In the early decades of the twentieth century, Jesse Livermore was a high-flying, extravagant, stock market celebrity, but his story is not a happy one.
Investment gurus are not just a modern phenomenon, and one of the most famous plied his trade at the beginning of the last century. Jesse Livermore became a high-profile media celebrity, living an extravagant lifestyle, but the stress of winning and losing several fortunes eventually took its toll.
Livermore was born into a poor farming family in Massachusetts in 1877, and at the age of fifteen he left home to seek his fortune in Boston. He found a job with stockbroking firm Paine Webber, but this was no privileged fast-track to a career in investment -- his job was to run up and down ladders, chalking prices on a blackboard.
After some time doing this, he took to predicting future prices, and eventually placing bets on share price movements in the 'bucket shops' of the day; bucket shops were basically bookmakers who set odds on share prices without buying the underlying stocks. He had a habit of making more money than he lost, to the extent that he was barred from some of these establishments.
After a few years he decided to raise his game and move to Wall Street to start speculating properly.
Successes and failures
One of Livermore's more dramatic successes was in 1906, when he shorted the railroad operator Union Pacific, a darling of the bull market at that time. Days later, the great San Francisco earthquake struck, reducing much of Union Pacific's real estate and infrastructure to rubble. Livermore made $300k profit on that trade.
A year later, he was correctly positioned on the bear side of the 1907 stock market crash, and again made significant gains, bringing his wealth to an estimated $3m. Most of this was lost in subsequent trades on the cotton market, and a few years later he was wiped out.
Managing to pick himself up again, he managed to rebuild his fortune. Many ups and downs followed, but again it was his uncanny timing ahead of the Wall Street Crash of 1929 that really propelled him to the top. While others lost their shirts, Livermore was worth an estimated $100m by the time the dust settled, and this was back when $100m was considered a lot of money.
He went on to lose much of this fortune during the 1930s, and was in serious financial difficulties when he wrote his book, How to Trade In Stocks, shortly before his untimely death in 1940.
A remarkable element of Livermore's style was a readiness to act on hunches. His apparent ability to guess correctly while chalking numbers on the blackboard was what initially lured him into playing the market. And there is no way he could have predicted the San Francisco earthquake, but he just had a feeling that he needed to go short. Some have suggested that he regarded himself as clairvoyant.
He was also a great proponent of using price charts to predict future movements. It's a practice that doesn't have much support in the Motley Fool community, although we do have a discussion board dedicated to it. As Livermore explained it: "All through time, people have basically acted the same way in the market as a result of greed, fear, ignorance and hope -- that is why the numerical formations and patterns recur on a constant basis."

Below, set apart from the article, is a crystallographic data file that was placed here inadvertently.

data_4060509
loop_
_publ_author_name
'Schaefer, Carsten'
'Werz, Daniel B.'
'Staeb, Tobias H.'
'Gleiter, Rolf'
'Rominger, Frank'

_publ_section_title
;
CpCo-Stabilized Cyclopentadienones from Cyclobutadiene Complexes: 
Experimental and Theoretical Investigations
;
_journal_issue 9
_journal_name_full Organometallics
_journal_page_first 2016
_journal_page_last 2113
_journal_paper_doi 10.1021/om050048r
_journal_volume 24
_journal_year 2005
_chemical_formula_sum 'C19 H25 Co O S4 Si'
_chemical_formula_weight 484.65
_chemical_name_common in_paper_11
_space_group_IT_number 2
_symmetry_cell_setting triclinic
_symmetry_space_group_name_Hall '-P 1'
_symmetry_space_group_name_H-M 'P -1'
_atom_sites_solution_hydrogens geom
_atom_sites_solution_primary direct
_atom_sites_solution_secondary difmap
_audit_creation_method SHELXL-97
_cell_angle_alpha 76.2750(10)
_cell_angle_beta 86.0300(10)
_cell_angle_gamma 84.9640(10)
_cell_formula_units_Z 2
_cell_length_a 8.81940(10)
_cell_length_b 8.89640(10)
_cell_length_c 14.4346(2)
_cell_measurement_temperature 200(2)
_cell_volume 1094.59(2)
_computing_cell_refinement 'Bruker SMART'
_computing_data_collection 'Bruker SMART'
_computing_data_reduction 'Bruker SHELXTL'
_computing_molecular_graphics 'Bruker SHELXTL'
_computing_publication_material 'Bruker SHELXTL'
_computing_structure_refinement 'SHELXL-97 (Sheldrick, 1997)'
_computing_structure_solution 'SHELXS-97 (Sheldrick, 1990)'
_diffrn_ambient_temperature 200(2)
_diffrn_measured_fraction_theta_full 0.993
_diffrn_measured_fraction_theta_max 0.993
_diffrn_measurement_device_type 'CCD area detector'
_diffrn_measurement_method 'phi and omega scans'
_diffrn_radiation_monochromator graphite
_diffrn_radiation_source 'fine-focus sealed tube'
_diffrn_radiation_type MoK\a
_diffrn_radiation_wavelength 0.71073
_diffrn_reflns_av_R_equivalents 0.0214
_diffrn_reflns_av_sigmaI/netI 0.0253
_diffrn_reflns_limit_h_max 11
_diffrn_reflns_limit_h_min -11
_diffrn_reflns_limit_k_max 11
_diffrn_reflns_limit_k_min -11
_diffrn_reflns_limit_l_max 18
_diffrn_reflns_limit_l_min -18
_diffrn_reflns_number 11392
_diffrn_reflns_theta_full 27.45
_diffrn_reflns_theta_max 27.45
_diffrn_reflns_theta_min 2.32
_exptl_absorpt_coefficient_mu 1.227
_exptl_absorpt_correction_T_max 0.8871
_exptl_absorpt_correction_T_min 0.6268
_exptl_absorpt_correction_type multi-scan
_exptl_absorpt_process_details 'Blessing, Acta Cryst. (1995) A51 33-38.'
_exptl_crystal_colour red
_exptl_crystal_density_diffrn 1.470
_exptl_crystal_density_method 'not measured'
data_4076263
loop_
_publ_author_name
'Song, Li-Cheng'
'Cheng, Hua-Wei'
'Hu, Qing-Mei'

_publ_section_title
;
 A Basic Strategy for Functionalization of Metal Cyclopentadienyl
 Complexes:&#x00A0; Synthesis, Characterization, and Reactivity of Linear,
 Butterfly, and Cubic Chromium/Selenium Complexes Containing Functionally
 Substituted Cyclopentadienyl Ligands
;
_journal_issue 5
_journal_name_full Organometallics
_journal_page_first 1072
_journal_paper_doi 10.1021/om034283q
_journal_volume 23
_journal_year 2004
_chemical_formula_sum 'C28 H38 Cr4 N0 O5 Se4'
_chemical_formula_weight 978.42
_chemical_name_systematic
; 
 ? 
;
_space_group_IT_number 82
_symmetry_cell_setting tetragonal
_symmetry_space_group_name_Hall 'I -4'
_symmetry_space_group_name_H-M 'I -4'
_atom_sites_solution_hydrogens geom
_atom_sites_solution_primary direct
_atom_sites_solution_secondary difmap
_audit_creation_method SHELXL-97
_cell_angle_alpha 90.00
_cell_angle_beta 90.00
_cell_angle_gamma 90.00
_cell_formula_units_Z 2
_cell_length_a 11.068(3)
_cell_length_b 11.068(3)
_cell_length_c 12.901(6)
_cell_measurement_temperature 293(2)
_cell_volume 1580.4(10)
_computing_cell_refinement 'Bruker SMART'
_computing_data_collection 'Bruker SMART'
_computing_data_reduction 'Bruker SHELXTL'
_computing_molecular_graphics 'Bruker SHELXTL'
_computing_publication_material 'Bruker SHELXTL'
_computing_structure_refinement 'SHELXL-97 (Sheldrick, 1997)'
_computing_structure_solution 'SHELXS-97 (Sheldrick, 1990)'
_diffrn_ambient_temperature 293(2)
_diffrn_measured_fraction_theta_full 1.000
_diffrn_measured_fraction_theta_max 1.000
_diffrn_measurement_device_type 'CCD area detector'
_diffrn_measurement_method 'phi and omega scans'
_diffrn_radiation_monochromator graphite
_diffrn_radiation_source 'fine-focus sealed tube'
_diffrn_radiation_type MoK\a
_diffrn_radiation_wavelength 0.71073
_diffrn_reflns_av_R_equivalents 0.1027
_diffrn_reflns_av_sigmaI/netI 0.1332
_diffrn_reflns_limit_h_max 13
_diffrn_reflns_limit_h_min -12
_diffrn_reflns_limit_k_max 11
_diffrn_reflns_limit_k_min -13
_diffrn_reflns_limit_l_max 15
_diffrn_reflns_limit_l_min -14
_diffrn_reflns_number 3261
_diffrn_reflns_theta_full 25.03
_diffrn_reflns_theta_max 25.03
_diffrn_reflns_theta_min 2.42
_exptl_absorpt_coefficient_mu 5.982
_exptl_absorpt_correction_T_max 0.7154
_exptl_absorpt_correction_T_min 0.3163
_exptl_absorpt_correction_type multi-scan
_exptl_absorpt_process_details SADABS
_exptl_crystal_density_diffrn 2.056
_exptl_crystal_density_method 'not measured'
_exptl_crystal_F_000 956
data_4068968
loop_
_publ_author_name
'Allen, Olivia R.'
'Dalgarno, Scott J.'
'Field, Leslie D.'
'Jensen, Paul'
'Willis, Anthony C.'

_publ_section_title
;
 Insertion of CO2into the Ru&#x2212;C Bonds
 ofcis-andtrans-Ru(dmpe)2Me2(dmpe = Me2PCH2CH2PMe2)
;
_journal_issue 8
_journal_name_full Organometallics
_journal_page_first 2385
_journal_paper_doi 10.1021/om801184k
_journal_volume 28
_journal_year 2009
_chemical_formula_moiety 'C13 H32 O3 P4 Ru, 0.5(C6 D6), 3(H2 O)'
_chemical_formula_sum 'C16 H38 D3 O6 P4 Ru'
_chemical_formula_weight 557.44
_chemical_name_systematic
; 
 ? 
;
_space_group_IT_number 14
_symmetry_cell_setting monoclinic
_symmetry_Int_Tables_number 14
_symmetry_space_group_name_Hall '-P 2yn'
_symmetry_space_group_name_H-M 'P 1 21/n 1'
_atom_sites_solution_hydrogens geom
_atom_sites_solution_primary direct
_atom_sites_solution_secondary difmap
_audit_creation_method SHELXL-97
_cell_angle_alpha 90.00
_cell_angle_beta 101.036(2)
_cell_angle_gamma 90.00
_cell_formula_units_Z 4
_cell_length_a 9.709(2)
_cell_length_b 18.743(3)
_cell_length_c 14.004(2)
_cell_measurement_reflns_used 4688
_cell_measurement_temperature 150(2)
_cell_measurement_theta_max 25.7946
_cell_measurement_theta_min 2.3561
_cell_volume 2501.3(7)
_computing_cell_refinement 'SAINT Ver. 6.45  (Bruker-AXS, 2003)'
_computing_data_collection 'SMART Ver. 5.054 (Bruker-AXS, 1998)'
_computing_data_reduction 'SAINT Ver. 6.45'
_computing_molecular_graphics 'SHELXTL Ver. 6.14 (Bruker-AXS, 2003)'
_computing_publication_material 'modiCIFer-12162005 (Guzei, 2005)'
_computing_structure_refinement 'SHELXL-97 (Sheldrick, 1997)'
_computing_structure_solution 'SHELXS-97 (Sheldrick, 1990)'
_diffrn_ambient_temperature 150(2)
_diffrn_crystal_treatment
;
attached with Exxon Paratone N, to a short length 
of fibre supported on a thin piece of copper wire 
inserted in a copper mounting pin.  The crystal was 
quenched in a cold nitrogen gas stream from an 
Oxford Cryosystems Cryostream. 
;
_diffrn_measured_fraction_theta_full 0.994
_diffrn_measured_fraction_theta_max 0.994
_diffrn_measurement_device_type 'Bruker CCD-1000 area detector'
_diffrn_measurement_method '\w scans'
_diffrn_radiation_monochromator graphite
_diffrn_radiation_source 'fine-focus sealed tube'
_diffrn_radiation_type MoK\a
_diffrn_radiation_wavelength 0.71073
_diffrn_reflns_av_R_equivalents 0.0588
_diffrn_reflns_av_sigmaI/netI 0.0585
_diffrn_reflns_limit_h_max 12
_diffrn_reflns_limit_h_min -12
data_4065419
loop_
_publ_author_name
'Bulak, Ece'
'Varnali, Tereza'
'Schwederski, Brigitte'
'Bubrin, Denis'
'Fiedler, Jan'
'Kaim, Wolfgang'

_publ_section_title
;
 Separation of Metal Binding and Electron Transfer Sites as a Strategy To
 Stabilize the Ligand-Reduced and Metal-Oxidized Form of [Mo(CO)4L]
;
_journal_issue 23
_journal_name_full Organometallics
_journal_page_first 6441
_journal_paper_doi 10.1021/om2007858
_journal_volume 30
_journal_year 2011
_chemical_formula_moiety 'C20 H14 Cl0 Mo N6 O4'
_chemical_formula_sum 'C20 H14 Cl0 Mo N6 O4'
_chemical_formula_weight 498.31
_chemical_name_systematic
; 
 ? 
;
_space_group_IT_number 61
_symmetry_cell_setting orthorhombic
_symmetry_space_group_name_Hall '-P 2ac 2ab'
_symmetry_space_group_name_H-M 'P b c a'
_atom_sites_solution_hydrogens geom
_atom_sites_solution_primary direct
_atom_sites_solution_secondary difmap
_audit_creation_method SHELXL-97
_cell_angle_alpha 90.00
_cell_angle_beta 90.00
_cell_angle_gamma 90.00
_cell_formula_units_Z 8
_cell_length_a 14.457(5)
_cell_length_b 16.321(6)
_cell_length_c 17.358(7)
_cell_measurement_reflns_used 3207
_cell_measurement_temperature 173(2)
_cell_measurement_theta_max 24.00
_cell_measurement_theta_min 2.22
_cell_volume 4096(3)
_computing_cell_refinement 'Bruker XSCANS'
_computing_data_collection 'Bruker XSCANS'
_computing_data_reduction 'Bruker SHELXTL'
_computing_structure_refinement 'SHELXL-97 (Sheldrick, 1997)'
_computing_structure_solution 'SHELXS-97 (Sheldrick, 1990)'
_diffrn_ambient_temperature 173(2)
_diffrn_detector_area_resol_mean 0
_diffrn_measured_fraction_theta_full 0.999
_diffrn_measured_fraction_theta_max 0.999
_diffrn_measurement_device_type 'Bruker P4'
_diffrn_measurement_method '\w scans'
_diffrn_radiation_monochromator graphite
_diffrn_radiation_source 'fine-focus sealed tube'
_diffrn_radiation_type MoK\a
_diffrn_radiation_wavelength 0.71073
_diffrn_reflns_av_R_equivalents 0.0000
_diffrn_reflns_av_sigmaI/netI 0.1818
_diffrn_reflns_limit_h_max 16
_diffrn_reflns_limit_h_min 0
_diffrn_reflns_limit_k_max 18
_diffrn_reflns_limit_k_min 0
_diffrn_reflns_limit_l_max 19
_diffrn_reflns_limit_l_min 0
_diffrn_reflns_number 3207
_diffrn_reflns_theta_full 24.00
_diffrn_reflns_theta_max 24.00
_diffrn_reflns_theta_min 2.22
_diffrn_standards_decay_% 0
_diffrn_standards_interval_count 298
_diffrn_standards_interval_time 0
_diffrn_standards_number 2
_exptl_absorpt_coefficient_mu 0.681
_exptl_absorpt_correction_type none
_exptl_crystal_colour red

Making the right call on the general direction of the market was very important to him, and in that sense he could be thought of as a momentum investor. He wasn't interested in the concept of buying businesses, in the way that Warren Buffett is, but neither was he a short-term trader. "No man can have adequate reasons for buying or selling stocks daily – or sufficient knowledge to make his play an intelligent play."
"... the big money was never made in the buying or the selling. The big money was made in the waiting." This should not be confused with the long-term-buy-and-hold (LTBH) strategy popular with many Fools; Livermore would always use charting techniques and gut instinct to tell him when to bale out.
"Money lost by [short-term] speculation is small compared with the gigantic sums lost by so-called investors who have let their investments ride. … investors are the big gamblers. They make a bet, stay with it, and if it goes wrong, they can lose it all."
It's a risky business, and at one level he seemed to be comfortable with that and even embrace the danger. "Every occupation has its aches and pains. If you keep bees, you get stung. Me, I get worried. It's either that or stay poor. If I've got a choice between worried and poor, I'll take worried anytime".
Sadly, this story doesn't have a happy ending. It seems that worry eventually did get the better of him, and when his empire crumbled yet again in 1940 he had had enough, and took his own life at the age of 63.
Given his tragic end, the somewhat random nature of his gains and losses, it may be inappropriate to include him in the category of 'Investing Greats'. But he is without question one of the most colourful characters in the in ranks of investors/speculators/gamblers, and stands in stark contrast to the more understated, and arguably more disciplined and logical, investment gurus of modern times.
Books by Jesse Livermore:
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